“Katamari Damacy” Creator Joins Up with Indie Devs Tiny Speck for “Glitch” MMO

“Katamari Damacy” Creator Joins Up with Indie Devs Tiny Speck for “Glitch” MMO  (photo)

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Keita Takahashi threw everyone in video games for a loop with his bizarre classic “Katamari Damacy” in 2004. He fled the sequel-itis that rendered the game’s ideas inert and emerged with the even more strange yet oddly charming “Noby Noby Boy” in 2009. The PlayStation Network title was more of a toy than a game, with players controlling an elongated cartoon character named Boy. You could stretch him at will and every centimeter players stretched their Boys gets submitted online to Girl, which helps her stretch to new planets and connect people across the whole galaxy. The goal was to help Girl extend as far as possible into a virtual Milky Way, which made “Noby Noby” more of an online collaboration than anything. But, hey, players could ingest cats, cows, balls or people, and send them flying out Boy’s butthole, no worse for the wear! Huh? Exactly.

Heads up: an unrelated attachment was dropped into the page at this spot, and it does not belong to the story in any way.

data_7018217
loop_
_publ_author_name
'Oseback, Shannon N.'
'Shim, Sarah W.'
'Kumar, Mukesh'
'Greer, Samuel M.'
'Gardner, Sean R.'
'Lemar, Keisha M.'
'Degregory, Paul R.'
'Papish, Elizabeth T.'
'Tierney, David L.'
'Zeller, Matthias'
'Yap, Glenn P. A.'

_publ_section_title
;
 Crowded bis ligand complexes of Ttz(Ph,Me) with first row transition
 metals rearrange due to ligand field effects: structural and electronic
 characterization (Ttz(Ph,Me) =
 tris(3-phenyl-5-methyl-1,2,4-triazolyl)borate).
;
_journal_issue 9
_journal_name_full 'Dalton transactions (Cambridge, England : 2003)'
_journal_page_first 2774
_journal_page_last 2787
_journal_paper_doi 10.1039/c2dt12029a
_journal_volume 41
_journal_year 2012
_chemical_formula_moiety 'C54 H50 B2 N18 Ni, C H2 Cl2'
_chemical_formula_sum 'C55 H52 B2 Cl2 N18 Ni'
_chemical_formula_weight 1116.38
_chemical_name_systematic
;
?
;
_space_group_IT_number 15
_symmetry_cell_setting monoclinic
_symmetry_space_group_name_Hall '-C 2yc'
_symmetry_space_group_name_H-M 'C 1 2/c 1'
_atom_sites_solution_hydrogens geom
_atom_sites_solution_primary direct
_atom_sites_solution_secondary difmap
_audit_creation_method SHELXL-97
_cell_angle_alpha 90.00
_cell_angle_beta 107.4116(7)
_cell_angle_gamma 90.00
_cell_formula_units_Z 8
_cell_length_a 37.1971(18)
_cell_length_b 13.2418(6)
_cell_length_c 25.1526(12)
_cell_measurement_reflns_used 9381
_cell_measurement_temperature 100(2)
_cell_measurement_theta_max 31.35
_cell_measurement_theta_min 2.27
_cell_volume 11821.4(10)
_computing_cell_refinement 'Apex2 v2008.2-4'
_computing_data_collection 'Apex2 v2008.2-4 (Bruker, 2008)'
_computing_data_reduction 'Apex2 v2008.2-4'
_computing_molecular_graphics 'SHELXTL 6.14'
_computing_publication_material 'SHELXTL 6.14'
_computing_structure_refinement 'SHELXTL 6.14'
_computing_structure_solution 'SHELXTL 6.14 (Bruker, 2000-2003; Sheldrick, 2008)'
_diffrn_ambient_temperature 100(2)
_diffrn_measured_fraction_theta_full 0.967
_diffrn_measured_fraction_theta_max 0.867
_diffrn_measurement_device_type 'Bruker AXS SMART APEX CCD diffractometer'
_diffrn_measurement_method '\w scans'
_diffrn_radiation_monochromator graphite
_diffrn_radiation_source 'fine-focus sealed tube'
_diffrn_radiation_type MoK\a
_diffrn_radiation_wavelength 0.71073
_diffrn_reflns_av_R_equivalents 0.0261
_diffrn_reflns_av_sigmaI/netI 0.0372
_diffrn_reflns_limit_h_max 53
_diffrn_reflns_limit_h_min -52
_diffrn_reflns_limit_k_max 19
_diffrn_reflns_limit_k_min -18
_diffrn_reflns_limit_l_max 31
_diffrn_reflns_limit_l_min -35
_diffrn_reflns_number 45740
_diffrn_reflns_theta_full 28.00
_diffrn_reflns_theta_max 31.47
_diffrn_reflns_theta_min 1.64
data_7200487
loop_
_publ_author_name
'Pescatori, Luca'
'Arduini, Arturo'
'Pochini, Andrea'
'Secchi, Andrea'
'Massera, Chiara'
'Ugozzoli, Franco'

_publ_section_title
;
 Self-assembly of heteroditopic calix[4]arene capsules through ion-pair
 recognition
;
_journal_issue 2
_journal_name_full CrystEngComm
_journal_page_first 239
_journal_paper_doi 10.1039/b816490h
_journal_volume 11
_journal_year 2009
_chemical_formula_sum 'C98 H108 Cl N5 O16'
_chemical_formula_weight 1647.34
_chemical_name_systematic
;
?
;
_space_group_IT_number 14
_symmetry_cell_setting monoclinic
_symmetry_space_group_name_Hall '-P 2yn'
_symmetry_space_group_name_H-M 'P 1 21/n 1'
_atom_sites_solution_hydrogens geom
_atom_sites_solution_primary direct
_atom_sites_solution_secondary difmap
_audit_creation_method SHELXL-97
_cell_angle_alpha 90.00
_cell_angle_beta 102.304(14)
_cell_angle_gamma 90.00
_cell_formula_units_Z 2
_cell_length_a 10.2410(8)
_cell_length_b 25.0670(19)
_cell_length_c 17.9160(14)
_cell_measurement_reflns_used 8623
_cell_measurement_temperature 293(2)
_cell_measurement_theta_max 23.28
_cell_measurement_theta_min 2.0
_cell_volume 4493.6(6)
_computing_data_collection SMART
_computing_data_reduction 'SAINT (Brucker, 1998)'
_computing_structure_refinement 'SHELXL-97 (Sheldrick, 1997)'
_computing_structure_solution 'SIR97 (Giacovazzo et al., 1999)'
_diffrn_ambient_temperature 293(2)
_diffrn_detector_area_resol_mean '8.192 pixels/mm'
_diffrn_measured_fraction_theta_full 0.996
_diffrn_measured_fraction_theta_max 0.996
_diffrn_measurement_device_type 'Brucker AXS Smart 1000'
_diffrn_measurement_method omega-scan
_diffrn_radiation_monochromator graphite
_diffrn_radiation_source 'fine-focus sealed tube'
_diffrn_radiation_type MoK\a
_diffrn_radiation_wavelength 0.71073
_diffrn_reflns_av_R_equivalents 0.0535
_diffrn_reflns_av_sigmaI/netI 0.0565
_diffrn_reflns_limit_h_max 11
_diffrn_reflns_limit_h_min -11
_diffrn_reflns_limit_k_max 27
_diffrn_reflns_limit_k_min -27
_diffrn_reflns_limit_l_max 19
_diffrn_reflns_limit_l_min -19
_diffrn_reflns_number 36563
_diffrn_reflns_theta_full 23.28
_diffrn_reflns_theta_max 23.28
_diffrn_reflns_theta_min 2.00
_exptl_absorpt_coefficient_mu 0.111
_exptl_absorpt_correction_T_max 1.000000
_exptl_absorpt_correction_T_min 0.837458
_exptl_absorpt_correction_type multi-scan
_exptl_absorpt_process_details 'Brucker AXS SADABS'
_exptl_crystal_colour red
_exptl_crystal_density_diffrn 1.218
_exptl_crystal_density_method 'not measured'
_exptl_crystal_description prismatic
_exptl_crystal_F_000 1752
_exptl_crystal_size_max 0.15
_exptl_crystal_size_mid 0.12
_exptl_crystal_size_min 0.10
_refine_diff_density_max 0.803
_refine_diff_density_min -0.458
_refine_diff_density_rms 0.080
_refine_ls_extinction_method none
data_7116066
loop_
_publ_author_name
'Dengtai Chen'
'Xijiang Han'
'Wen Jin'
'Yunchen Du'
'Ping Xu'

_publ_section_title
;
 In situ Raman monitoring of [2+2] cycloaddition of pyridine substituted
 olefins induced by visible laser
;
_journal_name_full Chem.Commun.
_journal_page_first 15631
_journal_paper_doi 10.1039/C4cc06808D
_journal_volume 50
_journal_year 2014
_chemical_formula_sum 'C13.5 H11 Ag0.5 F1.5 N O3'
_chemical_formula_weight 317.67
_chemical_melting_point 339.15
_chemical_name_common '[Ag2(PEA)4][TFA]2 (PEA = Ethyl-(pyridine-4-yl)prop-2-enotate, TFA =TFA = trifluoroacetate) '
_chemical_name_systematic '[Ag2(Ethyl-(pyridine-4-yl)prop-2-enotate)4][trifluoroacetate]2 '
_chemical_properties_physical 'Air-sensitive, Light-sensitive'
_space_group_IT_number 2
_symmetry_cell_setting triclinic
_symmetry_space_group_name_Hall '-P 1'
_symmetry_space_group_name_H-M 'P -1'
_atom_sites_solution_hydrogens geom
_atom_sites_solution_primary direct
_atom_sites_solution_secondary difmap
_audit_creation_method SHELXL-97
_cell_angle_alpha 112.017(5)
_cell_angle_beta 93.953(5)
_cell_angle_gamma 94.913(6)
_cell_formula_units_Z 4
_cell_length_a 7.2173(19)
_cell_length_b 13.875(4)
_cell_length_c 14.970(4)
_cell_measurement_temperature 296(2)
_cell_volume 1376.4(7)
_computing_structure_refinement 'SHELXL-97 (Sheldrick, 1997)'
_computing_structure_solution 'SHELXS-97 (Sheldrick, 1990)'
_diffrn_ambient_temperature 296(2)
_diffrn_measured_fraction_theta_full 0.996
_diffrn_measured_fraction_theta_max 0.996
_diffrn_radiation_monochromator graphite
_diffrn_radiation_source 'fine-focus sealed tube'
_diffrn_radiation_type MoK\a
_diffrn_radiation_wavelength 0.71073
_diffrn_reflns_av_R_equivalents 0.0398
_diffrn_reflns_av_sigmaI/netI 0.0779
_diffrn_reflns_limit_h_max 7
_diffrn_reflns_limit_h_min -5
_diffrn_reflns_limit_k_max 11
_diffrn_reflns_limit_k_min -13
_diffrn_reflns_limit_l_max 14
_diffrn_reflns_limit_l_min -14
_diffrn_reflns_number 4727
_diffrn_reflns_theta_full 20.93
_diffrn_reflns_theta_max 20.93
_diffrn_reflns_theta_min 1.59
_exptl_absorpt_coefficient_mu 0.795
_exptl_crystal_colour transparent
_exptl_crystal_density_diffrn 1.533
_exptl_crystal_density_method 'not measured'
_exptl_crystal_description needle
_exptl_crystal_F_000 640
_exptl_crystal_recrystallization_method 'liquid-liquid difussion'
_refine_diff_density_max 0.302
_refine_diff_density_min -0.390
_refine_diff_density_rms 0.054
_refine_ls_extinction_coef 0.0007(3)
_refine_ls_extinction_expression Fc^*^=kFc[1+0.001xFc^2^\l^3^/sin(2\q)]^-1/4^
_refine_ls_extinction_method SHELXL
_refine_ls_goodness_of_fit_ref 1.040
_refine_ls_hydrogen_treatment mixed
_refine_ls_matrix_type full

After the befuddled response “Noby Noby Boy” got, Takahashi said that he was going design a playground in Nottingham, England. That was followed by the announcement of a new project called “Souponuts” at Takahashi’s Uvula website. These developments gave glimmers of hope, but it seemed like Takahashi would be hard-pressed to bring his ideas to light. For a while there, it looked like we lost one of gaming’s most unpredictable and iconoclastic creators. From the outside looking in, what someone like Takahashi seems to need is the right kind of infrastructure. Not one where profit bleeds out creativity, as was the case at Takahashi’s last employer, Japanese publisher Namco.